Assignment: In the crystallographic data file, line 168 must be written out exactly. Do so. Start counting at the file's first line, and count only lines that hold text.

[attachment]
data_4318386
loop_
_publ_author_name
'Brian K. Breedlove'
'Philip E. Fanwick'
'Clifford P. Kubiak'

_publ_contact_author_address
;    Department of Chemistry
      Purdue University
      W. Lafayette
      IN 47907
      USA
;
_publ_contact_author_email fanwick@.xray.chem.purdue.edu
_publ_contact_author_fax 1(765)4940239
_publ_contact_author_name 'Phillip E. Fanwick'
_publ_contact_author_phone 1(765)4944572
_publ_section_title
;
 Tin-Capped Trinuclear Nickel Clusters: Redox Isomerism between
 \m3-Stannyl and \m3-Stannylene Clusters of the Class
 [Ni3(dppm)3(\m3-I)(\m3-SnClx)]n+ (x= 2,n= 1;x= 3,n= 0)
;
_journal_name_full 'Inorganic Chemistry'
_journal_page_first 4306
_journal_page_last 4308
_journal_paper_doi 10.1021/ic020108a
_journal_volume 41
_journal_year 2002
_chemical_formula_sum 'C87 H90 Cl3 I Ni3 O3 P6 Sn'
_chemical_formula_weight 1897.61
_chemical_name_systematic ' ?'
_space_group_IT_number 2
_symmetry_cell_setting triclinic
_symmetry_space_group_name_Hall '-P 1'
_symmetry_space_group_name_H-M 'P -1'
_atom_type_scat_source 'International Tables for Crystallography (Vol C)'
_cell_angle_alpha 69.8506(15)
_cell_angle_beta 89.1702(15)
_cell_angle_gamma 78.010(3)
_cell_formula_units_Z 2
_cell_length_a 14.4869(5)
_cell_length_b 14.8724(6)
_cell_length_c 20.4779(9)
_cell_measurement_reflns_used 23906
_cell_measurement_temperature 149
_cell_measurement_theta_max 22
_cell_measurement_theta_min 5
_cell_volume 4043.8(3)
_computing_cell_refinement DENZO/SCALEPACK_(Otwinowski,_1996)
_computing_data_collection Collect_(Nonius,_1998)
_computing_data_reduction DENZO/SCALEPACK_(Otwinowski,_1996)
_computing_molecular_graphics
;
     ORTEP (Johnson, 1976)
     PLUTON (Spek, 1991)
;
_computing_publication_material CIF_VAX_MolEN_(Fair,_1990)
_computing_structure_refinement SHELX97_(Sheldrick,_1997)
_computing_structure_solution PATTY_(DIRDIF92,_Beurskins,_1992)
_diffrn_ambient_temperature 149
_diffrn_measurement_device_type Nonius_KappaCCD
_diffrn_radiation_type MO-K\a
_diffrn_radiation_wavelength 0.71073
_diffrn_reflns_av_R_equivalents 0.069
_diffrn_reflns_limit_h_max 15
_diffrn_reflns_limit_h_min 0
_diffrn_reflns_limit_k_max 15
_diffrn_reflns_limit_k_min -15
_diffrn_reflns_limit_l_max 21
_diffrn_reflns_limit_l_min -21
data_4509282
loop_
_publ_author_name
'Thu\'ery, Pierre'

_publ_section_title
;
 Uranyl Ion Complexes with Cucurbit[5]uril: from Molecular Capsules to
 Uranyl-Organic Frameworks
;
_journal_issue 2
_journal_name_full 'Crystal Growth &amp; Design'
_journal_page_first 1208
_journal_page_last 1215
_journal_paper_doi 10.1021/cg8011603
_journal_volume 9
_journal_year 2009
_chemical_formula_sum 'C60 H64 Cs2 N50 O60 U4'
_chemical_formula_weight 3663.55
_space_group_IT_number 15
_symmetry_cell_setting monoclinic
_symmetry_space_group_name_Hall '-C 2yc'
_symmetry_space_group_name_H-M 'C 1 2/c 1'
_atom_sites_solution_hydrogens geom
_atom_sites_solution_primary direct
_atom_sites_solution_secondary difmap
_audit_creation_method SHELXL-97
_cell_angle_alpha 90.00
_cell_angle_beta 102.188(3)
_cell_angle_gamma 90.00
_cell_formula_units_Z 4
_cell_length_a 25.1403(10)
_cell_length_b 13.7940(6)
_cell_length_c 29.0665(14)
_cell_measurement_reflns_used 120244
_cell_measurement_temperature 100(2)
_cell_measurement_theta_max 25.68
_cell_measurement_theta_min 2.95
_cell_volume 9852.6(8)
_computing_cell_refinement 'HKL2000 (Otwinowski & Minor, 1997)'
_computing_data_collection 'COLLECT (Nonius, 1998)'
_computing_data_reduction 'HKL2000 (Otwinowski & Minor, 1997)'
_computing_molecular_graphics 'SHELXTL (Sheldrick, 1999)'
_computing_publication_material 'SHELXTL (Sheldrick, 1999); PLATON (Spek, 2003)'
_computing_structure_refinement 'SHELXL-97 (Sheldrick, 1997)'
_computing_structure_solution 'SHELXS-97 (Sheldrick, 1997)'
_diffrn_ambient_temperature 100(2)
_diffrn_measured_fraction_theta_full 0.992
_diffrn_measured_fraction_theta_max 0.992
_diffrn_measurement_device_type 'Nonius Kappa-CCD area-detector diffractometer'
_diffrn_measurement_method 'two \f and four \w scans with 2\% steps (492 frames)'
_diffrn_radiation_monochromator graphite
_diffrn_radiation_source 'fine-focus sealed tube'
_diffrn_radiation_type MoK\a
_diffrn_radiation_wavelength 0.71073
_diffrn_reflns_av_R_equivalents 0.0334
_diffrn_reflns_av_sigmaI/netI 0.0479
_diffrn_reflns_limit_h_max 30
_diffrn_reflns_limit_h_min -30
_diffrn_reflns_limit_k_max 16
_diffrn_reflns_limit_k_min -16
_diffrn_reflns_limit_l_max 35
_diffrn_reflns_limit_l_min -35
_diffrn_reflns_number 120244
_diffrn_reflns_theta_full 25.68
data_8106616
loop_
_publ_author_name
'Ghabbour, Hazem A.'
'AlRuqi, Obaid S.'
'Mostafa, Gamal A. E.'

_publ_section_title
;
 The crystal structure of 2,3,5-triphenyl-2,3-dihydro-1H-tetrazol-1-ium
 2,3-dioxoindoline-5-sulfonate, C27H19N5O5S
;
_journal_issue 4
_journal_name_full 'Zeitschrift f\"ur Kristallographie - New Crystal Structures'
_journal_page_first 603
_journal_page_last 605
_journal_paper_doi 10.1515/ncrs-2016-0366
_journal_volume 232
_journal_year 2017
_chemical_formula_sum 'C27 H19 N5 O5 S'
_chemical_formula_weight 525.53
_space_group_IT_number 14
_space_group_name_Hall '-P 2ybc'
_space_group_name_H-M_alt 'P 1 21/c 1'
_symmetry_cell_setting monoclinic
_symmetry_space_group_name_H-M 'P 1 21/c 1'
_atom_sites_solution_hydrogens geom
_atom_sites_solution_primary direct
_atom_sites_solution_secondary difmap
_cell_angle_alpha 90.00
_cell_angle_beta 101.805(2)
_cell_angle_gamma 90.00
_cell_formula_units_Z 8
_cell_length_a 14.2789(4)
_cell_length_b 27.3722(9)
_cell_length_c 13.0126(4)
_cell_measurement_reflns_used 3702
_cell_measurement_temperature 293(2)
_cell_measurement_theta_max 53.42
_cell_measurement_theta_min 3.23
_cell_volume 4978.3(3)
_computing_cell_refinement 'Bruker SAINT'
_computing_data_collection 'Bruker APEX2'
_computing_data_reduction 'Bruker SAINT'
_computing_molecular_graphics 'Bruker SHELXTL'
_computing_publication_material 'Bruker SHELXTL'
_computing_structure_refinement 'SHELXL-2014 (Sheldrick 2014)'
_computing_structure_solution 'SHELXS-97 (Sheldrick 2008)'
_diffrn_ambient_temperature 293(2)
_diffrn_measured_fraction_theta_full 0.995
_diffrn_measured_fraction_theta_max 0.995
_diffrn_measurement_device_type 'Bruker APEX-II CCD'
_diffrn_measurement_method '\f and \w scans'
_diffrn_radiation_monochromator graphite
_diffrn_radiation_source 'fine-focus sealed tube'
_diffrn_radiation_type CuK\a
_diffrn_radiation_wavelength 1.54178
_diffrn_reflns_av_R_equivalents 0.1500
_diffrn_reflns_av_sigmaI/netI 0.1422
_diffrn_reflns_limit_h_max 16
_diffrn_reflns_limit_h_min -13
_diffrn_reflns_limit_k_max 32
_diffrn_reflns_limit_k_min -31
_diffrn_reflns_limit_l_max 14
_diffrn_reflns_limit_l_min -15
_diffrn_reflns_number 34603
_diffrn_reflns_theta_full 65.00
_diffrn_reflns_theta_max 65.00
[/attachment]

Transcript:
_cell_length_a 14.2789(4)